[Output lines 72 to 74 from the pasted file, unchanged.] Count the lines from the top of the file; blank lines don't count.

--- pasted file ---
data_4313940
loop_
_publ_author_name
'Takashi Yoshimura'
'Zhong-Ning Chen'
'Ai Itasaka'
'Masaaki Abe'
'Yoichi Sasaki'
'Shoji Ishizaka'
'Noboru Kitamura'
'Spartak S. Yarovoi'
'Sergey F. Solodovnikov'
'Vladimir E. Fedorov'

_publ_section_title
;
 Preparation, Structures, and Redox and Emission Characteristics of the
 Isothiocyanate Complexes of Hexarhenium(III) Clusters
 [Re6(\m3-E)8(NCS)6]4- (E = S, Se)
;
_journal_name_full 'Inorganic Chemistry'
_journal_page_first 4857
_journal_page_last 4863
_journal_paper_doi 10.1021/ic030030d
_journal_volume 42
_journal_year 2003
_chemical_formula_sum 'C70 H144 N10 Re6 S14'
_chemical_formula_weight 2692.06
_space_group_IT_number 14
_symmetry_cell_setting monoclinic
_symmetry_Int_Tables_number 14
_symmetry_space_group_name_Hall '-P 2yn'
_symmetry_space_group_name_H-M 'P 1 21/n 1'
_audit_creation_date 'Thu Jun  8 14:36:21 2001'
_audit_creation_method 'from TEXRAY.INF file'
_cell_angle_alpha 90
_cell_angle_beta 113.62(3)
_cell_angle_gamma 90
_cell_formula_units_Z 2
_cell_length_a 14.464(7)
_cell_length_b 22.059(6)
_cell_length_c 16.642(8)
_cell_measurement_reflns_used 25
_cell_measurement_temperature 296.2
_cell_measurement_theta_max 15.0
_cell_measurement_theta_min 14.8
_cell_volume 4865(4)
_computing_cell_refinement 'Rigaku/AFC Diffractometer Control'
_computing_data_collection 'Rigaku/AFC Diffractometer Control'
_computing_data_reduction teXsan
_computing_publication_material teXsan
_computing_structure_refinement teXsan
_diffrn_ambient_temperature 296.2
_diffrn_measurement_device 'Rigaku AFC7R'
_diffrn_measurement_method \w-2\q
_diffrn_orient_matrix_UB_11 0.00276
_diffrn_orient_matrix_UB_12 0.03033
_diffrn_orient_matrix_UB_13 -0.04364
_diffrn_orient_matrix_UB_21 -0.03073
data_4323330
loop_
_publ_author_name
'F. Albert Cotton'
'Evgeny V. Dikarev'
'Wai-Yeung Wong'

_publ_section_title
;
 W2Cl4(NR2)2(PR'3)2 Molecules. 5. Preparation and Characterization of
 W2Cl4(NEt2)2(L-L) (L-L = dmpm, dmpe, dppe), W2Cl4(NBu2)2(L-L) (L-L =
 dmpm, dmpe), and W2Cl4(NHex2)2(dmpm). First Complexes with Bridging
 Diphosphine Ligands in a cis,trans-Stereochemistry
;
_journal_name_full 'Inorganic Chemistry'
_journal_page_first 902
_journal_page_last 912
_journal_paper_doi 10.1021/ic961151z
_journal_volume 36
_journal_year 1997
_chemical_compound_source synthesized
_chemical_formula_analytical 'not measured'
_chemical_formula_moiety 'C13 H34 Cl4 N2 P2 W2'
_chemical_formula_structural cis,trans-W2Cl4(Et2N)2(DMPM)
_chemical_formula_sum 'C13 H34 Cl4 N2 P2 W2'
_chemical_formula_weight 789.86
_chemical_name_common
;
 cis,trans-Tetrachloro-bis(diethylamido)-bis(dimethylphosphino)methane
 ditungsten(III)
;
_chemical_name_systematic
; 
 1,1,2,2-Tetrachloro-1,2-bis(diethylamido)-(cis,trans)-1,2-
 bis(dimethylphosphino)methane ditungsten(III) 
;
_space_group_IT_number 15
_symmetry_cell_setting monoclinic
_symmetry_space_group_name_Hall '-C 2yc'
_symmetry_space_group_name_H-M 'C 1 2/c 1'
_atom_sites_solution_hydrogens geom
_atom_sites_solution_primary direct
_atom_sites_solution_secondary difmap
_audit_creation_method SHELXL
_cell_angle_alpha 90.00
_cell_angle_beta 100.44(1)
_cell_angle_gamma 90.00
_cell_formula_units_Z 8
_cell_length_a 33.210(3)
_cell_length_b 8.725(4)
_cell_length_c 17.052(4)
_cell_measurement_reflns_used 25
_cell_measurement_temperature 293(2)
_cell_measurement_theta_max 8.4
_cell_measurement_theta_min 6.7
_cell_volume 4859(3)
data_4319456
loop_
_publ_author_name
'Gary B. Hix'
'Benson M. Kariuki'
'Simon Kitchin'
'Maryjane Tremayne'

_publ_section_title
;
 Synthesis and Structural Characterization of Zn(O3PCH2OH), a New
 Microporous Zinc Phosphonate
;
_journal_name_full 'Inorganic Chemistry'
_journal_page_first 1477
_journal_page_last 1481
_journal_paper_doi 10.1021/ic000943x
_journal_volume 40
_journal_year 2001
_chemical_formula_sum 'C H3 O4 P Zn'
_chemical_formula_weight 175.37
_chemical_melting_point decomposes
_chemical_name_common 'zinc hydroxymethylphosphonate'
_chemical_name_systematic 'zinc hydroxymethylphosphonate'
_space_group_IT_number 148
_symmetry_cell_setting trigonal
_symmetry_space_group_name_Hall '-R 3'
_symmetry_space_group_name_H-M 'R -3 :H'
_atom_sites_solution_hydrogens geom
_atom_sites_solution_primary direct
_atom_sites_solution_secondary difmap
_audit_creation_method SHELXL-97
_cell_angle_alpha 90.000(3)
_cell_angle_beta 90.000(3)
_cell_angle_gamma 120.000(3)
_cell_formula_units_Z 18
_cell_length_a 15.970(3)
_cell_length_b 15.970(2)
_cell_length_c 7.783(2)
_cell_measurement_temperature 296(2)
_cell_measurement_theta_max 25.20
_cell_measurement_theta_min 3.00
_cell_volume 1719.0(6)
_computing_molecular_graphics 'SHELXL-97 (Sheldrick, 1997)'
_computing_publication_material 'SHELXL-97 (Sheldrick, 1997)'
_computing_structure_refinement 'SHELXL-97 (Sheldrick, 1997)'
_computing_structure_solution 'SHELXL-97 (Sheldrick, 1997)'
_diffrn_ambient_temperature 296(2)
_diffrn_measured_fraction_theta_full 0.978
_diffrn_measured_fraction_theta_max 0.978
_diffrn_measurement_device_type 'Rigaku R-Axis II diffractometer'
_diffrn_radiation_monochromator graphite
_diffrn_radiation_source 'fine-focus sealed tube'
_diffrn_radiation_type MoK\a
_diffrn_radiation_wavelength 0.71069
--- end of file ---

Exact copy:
_journal_name_full 'Inorganic Chemistry'
_journal_page_first 902
_journal_page_last 912